Basic UNIX commands and utilities

Andrew Porter
Published: 6 January 2020

When managing your 20i web hosting, you may wish to enable SSH access for one or more of your packages.

Enabling SSH access will give you easier management of your package(s), as you'll be able to use UNIX commands and utilities to carry out tasks and activities.

Here's a list and explanation of some basic commands:

ls – 'ls' (list) is perhaps one of the more commonly used commands. It will list all of the files in the current working directory (the directory the user is currently-in).


-lah - this series of letters changes the appearance of the output: 'l' means in the long list format (so it's ordered and more readable), 'a' means all files/directories (don't ignore hidden files that begin with a '.') and 'h' means to print sizes of files/directories in a human readable format, e.g., 1.0K, 234M, 3.5G instead of the exact number of bytes.


pwd – the 'pwd' command (print working directory), will output/write the full path of the current working directory.


cd – 'cd' (change directory) allows a user to move from one directory to another.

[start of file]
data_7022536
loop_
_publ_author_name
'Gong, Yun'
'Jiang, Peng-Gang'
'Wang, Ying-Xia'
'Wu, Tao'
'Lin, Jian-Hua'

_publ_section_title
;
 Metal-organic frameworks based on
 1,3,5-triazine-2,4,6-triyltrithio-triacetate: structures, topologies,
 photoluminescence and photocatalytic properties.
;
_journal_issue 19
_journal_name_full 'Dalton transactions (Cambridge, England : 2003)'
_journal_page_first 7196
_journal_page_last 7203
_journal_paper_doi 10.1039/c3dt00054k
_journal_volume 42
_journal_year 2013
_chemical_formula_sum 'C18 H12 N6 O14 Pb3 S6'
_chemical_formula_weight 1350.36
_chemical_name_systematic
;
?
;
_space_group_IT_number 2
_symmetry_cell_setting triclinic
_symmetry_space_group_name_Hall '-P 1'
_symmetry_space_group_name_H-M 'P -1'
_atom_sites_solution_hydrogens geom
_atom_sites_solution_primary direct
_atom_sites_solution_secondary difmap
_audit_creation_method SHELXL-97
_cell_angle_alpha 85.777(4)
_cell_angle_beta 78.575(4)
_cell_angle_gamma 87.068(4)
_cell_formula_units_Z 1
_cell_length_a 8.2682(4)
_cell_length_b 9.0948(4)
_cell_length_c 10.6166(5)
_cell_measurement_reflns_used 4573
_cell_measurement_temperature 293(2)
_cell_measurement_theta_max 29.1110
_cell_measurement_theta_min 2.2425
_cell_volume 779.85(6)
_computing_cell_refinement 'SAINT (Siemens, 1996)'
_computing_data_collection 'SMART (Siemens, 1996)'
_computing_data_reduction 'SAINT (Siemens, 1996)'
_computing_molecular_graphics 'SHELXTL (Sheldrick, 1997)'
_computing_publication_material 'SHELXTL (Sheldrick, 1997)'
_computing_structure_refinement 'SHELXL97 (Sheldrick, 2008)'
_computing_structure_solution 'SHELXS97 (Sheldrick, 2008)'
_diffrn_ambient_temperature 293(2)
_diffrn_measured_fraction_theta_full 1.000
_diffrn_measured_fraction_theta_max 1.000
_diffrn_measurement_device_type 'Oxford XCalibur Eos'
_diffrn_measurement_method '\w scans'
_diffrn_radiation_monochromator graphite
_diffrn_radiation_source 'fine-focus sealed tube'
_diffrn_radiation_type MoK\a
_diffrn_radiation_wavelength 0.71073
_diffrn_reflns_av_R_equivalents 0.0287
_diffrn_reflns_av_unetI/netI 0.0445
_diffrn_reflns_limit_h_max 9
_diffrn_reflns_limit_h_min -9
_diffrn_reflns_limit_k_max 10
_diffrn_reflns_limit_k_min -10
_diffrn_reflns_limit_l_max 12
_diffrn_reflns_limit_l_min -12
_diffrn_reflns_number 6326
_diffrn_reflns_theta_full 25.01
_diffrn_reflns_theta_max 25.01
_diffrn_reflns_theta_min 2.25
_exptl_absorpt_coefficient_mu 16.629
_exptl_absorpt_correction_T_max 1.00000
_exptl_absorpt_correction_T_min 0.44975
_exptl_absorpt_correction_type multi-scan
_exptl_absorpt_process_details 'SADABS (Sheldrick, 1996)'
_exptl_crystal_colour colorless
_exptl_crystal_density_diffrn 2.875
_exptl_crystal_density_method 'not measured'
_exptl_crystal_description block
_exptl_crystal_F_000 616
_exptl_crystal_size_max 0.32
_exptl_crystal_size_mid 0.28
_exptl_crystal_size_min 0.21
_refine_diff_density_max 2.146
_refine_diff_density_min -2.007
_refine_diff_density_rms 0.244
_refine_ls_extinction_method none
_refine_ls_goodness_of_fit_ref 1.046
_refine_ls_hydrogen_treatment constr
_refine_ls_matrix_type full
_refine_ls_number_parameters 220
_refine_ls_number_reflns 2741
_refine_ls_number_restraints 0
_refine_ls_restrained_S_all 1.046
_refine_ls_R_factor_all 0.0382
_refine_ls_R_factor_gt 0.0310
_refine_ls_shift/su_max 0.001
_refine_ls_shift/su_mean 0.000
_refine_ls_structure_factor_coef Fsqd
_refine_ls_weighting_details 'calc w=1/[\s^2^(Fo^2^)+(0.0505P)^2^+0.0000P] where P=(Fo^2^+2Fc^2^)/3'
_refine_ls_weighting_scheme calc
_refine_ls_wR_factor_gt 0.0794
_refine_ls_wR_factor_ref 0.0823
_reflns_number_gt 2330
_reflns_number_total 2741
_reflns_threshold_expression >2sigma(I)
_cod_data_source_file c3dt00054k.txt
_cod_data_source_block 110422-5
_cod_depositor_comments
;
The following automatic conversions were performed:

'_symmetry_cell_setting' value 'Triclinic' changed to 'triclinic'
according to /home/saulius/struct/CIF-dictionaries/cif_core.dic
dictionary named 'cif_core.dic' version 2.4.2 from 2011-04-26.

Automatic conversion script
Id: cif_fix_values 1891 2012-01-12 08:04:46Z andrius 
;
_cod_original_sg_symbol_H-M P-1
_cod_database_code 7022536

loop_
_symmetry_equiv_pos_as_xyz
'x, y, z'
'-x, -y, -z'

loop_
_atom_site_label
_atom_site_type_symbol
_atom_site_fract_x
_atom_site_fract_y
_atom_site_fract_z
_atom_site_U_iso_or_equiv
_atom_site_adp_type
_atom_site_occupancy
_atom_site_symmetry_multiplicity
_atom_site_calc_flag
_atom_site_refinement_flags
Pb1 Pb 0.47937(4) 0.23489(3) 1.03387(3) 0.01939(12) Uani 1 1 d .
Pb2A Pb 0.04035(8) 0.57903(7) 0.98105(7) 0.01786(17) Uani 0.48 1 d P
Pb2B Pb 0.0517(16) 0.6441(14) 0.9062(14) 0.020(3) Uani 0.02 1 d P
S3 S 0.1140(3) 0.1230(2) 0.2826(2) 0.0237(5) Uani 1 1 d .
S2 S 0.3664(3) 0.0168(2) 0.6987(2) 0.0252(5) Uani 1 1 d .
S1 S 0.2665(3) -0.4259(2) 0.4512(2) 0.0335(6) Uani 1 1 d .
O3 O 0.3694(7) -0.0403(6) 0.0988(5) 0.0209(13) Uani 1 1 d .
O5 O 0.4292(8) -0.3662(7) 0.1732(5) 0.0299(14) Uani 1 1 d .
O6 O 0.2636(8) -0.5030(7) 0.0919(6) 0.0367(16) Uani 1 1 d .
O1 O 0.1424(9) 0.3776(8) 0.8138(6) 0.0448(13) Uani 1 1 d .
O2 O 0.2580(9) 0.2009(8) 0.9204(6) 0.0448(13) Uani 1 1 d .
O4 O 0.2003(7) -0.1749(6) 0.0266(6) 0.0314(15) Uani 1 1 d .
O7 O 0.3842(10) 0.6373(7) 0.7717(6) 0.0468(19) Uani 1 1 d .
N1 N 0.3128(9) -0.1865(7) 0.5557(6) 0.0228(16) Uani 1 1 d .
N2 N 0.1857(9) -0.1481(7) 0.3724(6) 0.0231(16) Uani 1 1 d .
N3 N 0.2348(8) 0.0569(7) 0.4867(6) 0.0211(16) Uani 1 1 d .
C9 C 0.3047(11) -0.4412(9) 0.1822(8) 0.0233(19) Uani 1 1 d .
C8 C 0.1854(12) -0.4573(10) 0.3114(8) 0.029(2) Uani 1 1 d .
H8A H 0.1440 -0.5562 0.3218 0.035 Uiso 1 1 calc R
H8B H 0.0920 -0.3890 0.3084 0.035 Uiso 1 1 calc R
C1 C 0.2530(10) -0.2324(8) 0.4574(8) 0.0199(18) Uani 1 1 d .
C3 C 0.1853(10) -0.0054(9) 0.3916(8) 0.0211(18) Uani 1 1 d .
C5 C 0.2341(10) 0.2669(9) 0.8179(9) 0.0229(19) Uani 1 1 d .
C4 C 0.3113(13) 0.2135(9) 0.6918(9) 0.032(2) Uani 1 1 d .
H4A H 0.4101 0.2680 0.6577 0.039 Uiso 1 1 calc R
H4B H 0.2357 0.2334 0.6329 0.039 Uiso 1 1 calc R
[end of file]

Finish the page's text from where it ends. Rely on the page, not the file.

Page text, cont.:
mv – 'mv' (move) lets you move files and directories from one location to another.


cp – 'cp' (copy) will allow a user to copy files and directories from one location to another.


rm – 'rm' (remove) allows the removal of many types of objects, such as, files, directories, and symbolic links.


man – the 'man' (manual) command can be used to display the documentation/manual page(s) for command line tools.


mkdir – 'mkdir' (make directory) can be used to create a directory.


grep – 'grep' (global regular expression print) is a useful command line tool that allows you to search for patterns, and their corresponding lines, in the input file(s) specified.


du – 'du' will show the disk usage of the files and directories in the directory specified (if a directory is not specified, the current working directory will be used).